Hypoglycemia

Hypoglycemia occurs when blood glucose (sugar in your blood) levels drop below normal levels. The term hypoglycemia usually refers to a reading on the glucose meter (device that measures blood glucose) that is less than 4 mmol/L. Glucose is an essential sugar that our body requires and an important source of energy. Having low blood glucose can therefore interfere with the proper functioning of the body and can cause severe symptoms.

Causes

Hypoglycemia can occur at any time in healthy individuals, regardless of age. The condition however, is more common in those with diabetes, a disease characterized by blood glucose levels that are too high. Diabetics take medication to bring down their blood glucose levels, which helps them achieve normal levels. Some situations however, lead to a greater than expected drop, resulting in hypoglycemia.

Hypoglycemic episodes can occur for several reasons:

  • Vigorous physical exercise or being more active than normal
  • Significant physical or mental stress
  • The use of certain medications
  • Not having eaten, having waited too long to eat or not having eaten enough
  • Drinking alcohol without eating
  • In diabetics, taking a higher dose of antidiabetic medication (example: insulin)

Symptoms

Hypoglycemic episodes can develop slowly, but can also appear suddenly and progress quickly. Symptoms vary from person to person and are even non-existent in some, especially those who have had diabetes for a long time or if blood sugar drops slowly. Symptoms increase and become more severe as blood sugar drops.

Low blood sugar
You may experience:
Very low blood sugar
You may also experience:
Mood change
Confusion
Difficulty speaking
Difficulty concentrating
Dizziness
Weakness
Hunger
Increased heart rate
Headache
Nausea
Nervousness

Pallor
Tingling feeling on the tongue and lips
Drowsiness
Sweating
Tremor
Blurred vision
At night:
  • Nightmares
  • Headache upon waking
  • Perturbed or difficult sleep

Confusion and disorientation
Loss of consciousness
Seizures

Prevention

The following recommendations may help prevent hypoglycemia

  • Stick to a regular meal and snack schedule and eat healthy foods.
  • If you are diabetic, take your insulin or other medications as prescribed.
  • Check your blood glucose regularly and adjust your diet or medication accordingly.
  • Know the symptoms of hypoglycemia in order to treat them promptly.
  • Adjust what you eat based on your level of physical activity.

Any person with diabetes or prone to hypoglycemia should carry a source of fast-acting glucose and snacks on their person at all times. Friends and loved ones should be instructed on how to treat hypoglycemia. If you are hypoglycemic, it is important for you to notify your pharmacist or physician since hypoglycemia may be the result of improper management of antidiabetic medication, something that can be resolved with a simple medication adjustment.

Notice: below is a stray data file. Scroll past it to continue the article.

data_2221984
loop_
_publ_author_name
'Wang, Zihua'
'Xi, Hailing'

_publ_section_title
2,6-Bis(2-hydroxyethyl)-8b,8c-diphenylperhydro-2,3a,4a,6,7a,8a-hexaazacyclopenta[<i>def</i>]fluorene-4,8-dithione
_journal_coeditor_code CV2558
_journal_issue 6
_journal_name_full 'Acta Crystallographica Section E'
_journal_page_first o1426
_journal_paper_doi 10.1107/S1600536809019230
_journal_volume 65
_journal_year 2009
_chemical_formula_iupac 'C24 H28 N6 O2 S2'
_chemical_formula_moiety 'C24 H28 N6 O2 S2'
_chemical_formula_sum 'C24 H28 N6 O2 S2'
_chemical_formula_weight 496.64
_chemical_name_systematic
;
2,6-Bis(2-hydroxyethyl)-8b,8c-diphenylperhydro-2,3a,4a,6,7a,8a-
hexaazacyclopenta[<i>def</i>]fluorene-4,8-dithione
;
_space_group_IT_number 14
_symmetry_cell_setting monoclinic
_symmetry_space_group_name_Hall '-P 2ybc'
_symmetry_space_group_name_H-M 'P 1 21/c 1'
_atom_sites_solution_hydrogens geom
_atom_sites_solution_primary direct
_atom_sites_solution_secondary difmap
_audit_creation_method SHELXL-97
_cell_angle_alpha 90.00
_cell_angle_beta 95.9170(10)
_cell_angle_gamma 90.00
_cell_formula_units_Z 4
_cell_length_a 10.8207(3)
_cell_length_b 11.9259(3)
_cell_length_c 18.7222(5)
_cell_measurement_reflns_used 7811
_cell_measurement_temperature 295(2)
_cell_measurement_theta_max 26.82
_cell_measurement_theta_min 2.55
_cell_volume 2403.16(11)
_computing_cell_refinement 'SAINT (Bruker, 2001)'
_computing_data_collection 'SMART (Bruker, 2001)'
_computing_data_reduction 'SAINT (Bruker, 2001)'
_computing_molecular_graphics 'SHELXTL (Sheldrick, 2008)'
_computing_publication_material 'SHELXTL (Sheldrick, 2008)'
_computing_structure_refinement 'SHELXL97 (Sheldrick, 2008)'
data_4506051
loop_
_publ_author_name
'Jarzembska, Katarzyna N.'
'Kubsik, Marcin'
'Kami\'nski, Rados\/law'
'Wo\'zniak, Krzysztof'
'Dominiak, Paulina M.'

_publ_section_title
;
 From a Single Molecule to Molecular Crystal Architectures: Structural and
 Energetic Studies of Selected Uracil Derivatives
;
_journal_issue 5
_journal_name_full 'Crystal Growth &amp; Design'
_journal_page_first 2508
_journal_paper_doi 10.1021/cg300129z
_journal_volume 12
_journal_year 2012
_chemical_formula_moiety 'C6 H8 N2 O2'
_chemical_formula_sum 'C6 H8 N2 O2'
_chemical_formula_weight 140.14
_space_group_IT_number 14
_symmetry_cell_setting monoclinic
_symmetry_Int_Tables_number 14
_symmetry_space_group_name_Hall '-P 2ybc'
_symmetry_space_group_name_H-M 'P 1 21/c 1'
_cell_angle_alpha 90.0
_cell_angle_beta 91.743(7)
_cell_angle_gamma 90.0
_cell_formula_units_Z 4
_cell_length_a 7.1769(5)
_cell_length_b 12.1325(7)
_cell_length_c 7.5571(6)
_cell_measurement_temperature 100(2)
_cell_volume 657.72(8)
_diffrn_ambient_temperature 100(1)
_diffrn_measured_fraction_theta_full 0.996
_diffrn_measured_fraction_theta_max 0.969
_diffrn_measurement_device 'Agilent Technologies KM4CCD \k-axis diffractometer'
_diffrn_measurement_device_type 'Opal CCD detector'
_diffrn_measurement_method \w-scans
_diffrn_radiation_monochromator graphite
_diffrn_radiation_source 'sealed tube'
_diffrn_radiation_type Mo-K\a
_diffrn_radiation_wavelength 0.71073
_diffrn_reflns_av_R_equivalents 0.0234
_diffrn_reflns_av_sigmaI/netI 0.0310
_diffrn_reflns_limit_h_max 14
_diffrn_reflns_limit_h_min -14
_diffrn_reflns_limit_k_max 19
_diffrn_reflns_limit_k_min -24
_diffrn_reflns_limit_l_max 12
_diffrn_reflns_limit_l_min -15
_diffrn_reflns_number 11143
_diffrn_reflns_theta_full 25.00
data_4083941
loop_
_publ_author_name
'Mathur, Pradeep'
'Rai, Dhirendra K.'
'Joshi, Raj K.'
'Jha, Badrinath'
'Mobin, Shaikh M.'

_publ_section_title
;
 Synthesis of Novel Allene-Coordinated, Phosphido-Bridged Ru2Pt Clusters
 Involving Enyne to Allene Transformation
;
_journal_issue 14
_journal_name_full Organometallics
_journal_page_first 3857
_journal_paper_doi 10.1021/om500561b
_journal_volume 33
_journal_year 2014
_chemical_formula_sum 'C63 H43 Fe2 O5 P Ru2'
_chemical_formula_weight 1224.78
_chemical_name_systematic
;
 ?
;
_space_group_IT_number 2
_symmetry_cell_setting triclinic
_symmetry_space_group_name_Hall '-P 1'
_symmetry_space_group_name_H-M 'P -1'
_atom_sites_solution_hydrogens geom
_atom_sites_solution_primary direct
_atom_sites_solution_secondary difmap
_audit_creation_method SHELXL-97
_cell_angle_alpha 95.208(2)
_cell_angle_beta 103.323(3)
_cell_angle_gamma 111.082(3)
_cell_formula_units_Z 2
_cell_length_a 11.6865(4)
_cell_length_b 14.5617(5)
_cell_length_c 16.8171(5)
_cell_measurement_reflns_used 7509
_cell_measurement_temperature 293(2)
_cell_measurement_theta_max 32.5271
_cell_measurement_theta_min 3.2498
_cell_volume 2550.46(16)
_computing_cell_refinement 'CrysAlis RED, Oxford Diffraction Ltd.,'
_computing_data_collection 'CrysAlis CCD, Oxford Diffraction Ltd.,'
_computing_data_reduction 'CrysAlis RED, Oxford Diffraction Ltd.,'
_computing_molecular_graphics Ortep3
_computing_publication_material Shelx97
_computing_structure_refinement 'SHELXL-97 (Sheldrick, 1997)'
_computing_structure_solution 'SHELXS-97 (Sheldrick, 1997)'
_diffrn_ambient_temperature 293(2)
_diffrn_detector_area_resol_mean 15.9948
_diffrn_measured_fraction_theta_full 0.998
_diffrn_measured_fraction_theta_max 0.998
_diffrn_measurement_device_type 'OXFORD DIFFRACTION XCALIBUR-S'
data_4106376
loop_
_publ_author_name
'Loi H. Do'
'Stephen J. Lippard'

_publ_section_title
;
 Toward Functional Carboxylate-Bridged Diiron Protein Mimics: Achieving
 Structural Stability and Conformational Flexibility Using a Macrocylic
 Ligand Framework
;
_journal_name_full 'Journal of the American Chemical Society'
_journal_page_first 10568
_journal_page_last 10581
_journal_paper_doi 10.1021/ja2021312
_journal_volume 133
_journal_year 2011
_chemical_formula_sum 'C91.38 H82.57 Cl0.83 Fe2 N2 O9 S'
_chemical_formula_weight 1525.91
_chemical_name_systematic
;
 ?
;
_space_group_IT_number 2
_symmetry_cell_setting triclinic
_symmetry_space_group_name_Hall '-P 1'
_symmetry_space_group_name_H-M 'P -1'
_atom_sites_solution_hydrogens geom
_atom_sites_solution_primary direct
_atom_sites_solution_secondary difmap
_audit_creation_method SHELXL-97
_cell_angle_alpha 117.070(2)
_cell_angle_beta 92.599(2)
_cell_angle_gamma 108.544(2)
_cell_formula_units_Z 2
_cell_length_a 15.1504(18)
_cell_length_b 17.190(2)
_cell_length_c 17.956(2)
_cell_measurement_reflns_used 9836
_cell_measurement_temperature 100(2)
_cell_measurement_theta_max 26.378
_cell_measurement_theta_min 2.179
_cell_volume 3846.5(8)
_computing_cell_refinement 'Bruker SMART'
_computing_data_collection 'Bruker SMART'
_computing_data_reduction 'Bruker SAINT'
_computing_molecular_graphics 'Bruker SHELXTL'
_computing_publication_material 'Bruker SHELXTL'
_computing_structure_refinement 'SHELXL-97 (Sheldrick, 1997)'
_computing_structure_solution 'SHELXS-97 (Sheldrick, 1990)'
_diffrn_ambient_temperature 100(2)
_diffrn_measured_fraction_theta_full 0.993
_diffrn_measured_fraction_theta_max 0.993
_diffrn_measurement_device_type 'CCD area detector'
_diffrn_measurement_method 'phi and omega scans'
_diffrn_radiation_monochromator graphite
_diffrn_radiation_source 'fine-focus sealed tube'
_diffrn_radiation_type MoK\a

What if symptoms develop?

As soon as the first signs of hypoglycemia appear:

  • Check blood glucose with a blood glucose meter as soon as possible.
  • If blood glucose is lower than 4 mmol/L (or if you cannot check), take action:
    • Immediately ingest one dose of fast-acting glucose (see table below).
    • Wait 15 minutes, then check blood glucose a second time, if possible.
    • If blood glucose is still less than 4 mmol/L, take a second dose of fast-acting glucose.
    • If a meal is not scheduled within the next hour, eat a snack that contains both carbohydrates (15 g of glucose) and protein (e.g., 4 crackers with cheese or peanut butter).
    • In an effort to prevent future episodes from occurring, try to identify the cause.
    • Wait until you have fully recovered before engaging in any activity that requires you to be vigilant.
  • If blood glucose is less than 2.8 mmol/L, a higher dose of fast-acting glucose (20 g) is recommended (see table below). You may require help and your doctor should be notified.
  • In severe cases, glucagon, a hormone that increases blood sugar, can be injected. If such is the case, call 911. For more information, speak to your health provider.

Sources of fast-acting glucose (15 g)
(blood sugar below 4 mmol/L)
Higher sources of
fast-acting glucose (20 g)

(blood sugar below 2.8 mmol/L)
Glucose tablets:
  • 3 tablets of Gluco 5g
  • 4 tablets of Dex4

1 bottle (59 mL) of liquid Dex4

¾ cups (175 mL) of fruit juice or regular soft drink (not a diet soft drink)

15 mL (1 tablespoon) of honey or maple syrup or corn syrup

4 packets of white sugar (or 15 mL) diluted in water (never use artificial sweeteners such as Splenda®)

5 LifeSavers candies

Glucose tablets :
  • 4 tablets of Gluco 5g
  • 5 tablets of Dex4

1 cup (250 mL) of fruit juice or regular soft drink (not a diet soft drink)

20 mL (4 teaspoons) of honey or maple syrup or corn syrup

5 packets of white sugar (or 20 mL) diluted in water (never use artificial sweeteners such as Splenda®)

7 LifeSavers candies

Note :
Chocolate, pastries and whole fruits are not the best choices when treating hypoglycemia. These sugars are considered too slow-acting.

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